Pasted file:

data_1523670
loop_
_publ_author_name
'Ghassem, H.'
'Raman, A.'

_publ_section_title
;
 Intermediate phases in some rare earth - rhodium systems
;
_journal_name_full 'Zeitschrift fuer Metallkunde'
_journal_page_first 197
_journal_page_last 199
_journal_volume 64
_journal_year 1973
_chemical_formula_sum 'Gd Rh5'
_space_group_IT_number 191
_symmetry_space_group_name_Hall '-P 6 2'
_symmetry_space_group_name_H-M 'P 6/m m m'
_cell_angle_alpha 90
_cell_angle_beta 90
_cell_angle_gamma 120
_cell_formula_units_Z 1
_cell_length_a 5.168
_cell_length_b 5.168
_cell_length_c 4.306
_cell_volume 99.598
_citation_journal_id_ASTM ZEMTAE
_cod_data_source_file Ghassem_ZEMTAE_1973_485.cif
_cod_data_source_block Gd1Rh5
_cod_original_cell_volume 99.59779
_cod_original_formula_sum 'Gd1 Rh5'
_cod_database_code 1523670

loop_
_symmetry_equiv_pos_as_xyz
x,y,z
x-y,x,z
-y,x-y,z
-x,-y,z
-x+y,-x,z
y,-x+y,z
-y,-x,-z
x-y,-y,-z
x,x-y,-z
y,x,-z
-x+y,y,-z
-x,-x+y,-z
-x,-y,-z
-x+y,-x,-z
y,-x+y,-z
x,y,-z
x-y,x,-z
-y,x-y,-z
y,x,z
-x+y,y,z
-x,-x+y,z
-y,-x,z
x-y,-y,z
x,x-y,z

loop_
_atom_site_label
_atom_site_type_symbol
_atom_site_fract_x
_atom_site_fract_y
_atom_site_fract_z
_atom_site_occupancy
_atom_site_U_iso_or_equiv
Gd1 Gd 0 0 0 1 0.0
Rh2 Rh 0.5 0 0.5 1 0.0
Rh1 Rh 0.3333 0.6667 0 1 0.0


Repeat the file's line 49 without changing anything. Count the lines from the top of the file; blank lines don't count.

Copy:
y,-x+y,-z